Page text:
Talking with Sekai Kaminski, BS ’21
Profiles , Stories Students | Feb 11, 2021 | Gabelli School of Business
Sekai Kaminski BS ’21 is a marketing major with a concentration in strategic branding. Throughout her time at the Gabelli School, Sekai has been a part of the Diversity, Equity, and Inclusion Student Advisory Board, Metro Consulting, and worked as both a research assistant and teaching assistant. She also represented the Gabelli School – and won – at the International Business Ethics and Sustainability Case Competition in Los Angeles, and was named Best Speaker of the 2018 Consulting Cup.
A Dean’s List honors recipient, following graduation, Sekai will be working at IBM as a marketing professional with their services division.
What is your Gabelli School story?
I was raised in Garnet Valley, Pa., a suburb outside of Philadelphia, with my parents and younger sister. As the daughter of a first-generation immigrant who left her native country of Zimbabwe to attend college, my mother refused to allow me to attend University close to home. I knew I wanted to study business and marketing, and upon visiting Fordham and the Gabelli School of Business, I immediately wanted this beautiful campus and this competitive and promising business school to be my place of study.
What motivated you to be part of the Gabelli School’s DEI advisory board?
Workplace diversity and inclusion is something I’m passionate about. Getting the opportunity to work with the Gabelli School administration to develop tangible assets and resources to help diverse Gabelli School students was a challenge I was excited to tackle.
Over the last two years, serving as vice president of marketing, I’ve worked with the other board members to develop a foundation to promote, encourage, and create opportunities for Gabelli students. Seeing how much the board has grown and how many students we have assisted makes me so proud.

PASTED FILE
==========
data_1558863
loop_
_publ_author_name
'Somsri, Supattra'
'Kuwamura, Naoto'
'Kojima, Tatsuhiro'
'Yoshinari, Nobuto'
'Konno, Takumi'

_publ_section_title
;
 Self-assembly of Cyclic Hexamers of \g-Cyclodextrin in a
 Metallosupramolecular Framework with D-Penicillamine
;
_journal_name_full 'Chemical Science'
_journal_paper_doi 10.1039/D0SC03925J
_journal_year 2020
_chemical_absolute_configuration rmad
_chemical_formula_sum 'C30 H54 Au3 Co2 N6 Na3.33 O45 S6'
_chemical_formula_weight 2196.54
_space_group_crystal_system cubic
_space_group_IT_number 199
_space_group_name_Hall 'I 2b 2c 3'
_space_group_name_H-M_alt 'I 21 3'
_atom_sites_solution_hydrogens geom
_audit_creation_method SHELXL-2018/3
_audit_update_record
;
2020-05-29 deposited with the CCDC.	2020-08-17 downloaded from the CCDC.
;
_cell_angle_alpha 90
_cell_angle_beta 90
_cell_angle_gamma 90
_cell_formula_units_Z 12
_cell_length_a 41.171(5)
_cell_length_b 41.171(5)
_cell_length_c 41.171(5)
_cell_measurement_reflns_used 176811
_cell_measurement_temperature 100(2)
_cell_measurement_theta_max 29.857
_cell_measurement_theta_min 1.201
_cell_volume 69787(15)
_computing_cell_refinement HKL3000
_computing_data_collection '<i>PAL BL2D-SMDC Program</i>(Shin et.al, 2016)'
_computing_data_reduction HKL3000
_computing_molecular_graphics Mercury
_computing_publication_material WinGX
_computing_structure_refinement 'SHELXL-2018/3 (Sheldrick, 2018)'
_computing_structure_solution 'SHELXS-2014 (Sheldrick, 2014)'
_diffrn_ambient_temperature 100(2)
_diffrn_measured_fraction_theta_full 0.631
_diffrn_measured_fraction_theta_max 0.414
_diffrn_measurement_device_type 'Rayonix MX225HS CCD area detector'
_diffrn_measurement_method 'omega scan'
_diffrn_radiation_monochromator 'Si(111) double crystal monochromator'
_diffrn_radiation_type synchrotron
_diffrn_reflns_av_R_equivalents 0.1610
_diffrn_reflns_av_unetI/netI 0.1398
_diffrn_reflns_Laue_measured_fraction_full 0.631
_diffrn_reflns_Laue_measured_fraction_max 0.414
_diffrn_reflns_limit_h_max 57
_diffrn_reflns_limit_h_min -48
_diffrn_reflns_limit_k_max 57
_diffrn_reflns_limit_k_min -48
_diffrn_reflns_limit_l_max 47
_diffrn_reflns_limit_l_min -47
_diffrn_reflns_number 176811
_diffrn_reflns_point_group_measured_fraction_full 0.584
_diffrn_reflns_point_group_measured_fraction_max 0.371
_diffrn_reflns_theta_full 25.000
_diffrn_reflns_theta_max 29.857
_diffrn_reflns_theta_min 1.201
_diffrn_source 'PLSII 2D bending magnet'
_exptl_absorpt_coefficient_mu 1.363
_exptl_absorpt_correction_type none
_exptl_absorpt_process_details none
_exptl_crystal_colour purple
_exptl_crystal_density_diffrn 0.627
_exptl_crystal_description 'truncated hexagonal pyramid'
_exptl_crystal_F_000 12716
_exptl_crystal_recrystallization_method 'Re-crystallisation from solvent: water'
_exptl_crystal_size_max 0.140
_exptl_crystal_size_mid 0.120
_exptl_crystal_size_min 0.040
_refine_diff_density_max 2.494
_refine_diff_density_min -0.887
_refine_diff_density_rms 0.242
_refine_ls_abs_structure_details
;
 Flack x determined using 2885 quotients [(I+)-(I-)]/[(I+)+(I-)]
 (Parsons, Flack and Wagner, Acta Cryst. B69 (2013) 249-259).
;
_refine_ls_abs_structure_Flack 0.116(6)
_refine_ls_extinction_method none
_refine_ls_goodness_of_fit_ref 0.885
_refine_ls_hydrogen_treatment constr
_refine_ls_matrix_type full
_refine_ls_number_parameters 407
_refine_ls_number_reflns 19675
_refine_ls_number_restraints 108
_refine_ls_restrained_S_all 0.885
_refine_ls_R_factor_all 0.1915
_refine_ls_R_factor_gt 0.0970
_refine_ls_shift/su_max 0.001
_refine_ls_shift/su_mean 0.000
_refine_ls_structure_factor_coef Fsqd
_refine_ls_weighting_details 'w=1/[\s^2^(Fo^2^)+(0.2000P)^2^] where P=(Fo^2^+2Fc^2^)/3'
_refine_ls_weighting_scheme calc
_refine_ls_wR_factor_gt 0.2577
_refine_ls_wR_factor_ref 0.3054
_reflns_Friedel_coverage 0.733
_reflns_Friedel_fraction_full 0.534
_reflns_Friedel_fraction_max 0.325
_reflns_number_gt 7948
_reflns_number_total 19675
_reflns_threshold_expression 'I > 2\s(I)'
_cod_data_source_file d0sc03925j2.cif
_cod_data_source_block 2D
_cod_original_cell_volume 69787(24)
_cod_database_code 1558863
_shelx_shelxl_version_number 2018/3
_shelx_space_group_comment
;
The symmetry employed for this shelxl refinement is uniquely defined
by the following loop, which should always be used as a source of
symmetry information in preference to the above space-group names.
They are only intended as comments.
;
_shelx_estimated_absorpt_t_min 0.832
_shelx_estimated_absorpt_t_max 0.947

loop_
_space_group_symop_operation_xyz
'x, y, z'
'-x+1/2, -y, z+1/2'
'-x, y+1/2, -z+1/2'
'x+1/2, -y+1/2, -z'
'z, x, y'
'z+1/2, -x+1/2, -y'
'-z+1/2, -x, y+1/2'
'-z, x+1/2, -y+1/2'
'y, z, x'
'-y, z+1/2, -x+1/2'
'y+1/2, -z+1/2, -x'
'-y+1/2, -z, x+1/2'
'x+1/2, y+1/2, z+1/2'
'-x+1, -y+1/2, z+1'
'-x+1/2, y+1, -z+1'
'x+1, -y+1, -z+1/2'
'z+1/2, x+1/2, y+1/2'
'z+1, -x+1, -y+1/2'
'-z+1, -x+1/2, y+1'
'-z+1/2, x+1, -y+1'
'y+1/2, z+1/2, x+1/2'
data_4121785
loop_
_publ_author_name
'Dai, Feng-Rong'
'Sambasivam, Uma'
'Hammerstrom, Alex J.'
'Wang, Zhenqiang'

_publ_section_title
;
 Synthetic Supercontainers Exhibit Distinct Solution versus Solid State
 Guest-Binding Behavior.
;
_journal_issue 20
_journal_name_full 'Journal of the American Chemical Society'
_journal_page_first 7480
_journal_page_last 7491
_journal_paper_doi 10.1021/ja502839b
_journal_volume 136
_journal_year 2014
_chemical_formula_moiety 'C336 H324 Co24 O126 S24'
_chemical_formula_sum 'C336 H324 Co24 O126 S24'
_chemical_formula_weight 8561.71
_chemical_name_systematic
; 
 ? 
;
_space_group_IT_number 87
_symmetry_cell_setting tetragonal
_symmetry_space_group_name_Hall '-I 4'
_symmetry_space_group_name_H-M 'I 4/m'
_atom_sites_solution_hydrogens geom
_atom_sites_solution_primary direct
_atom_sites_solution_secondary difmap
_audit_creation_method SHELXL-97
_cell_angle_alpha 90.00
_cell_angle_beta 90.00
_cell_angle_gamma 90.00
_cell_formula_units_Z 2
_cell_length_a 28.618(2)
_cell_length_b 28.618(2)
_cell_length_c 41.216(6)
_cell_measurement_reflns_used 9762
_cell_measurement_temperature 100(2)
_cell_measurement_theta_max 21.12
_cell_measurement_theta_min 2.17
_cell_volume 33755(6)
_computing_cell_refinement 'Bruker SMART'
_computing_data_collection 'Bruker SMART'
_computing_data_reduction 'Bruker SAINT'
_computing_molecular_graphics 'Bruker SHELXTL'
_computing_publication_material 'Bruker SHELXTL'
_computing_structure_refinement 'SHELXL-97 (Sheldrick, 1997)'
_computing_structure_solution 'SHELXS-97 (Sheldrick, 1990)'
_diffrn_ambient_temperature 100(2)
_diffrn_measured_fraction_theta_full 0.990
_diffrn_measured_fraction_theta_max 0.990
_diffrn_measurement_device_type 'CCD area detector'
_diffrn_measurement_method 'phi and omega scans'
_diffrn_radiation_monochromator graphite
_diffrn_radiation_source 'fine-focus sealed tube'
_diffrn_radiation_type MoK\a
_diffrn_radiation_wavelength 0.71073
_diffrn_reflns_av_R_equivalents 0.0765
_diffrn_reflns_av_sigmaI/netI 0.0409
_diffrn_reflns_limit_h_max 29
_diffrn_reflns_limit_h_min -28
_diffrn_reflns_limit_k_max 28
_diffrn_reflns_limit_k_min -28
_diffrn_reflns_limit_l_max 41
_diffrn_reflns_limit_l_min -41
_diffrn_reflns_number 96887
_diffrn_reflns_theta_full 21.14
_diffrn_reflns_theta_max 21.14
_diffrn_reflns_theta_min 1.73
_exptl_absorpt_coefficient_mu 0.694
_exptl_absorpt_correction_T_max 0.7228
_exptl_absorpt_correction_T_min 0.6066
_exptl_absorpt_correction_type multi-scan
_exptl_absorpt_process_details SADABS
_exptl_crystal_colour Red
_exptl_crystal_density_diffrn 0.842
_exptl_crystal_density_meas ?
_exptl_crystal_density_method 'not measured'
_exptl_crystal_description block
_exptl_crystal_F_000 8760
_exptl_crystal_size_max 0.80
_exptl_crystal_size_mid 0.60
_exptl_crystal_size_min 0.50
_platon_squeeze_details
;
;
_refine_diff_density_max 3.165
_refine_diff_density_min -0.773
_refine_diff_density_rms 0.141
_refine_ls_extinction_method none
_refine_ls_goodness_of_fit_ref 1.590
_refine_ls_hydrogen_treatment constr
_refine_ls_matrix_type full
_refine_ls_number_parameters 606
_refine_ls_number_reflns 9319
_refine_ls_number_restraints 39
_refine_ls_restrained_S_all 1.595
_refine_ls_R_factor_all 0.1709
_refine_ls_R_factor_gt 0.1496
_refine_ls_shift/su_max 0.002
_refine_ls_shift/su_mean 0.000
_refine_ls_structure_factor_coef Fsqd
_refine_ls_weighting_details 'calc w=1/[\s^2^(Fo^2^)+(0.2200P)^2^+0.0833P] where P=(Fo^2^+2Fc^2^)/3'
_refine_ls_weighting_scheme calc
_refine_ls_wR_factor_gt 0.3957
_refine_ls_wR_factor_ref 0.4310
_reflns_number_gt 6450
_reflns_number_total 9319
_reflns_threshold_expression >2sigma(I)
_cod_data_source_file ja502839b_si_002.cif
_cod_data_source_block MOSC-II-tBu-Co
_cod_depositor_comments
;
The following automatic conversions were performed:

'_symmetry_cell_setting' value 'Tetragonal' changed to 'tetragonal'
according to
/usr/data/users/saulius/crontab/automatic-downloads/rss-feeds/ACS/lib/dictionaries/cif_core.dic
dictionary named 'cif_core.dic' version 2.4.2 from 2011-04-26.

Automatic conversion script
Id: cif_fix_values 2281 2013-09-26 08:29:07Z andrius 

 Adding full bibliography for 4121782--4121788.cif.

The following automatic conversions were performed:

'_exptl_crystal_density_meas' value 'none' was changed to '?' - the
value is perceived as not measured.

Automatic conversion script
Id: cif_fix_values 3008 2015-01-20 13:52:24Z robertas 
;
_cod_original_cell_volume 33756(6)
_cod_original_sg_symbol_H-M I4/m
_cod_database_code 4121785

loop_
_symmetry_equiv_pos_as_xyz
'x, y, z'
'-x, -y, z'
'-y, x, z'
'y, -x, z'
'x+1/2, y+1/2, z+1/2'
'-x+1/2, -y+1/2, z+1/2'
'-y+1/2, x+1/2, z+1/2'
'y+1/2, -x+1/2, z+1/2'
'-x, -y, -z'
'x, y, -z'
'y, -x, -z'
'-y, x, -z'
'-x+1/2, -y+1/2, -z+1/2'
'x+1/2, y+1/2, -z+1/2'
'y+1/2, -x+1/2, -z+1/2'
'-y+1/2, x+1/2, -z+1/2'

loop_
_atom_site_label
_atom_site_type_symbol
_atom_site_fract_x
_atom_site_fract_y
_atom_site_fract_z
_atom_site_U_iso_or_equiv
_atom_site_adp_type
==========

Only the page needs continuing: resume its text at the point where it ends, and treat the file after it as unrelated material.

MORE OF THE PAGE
How has your perception about race in America changed in the last year?
After this year and the accompanying movement, I no longer limit my conversations of race and Blackness to exclusively all-Black communities or spaces. As citizens of America, a country with a racist history and a troubled current social environment, everyone in this country has a responsibility to be educated on and able to discuss race issues. If this conversation isn’t intentionally extended into predominantly white spaces, it will only serve to squander the necessary discussion of race in America.
What would you say to someone who wants to better understand issues of race, but doesn’t know where to start?
If you’re struggling with getting involved, the worst thing you can do is to do nothing at all. Dedicating yourself to reading one book a month by a Black author, listening to a podcast about race and race relations, or watching a comprehensive documentary on the Black experience are all excellent starting points.
Change in society and the workplace cannot occur if non-POC individuals aren’t involved and if they aren’t helping push the conversation about Black issues into the public discourse. Don’t allow fears of doing things wrong to stop you from learning and getting involved. No one expects you to be perfect; all one can ask is for you to try.
Is there a story or moment you remember that gave you a strong sense of what kind of place the Gabelli School is?
Orchestrating the Finance Diversity and Inclusion Night with the DEI Board truly showcased what type of business school the Gabelli School is. The event let alumni from leading financial institutions in New York City return to campus to network with rising, diverse Gabelli School underclassmen. Watching current students, alumni, and administration come together to promote diverse students’ advancement gave me a profound sense of the lovely place the Gabelli School of Business is.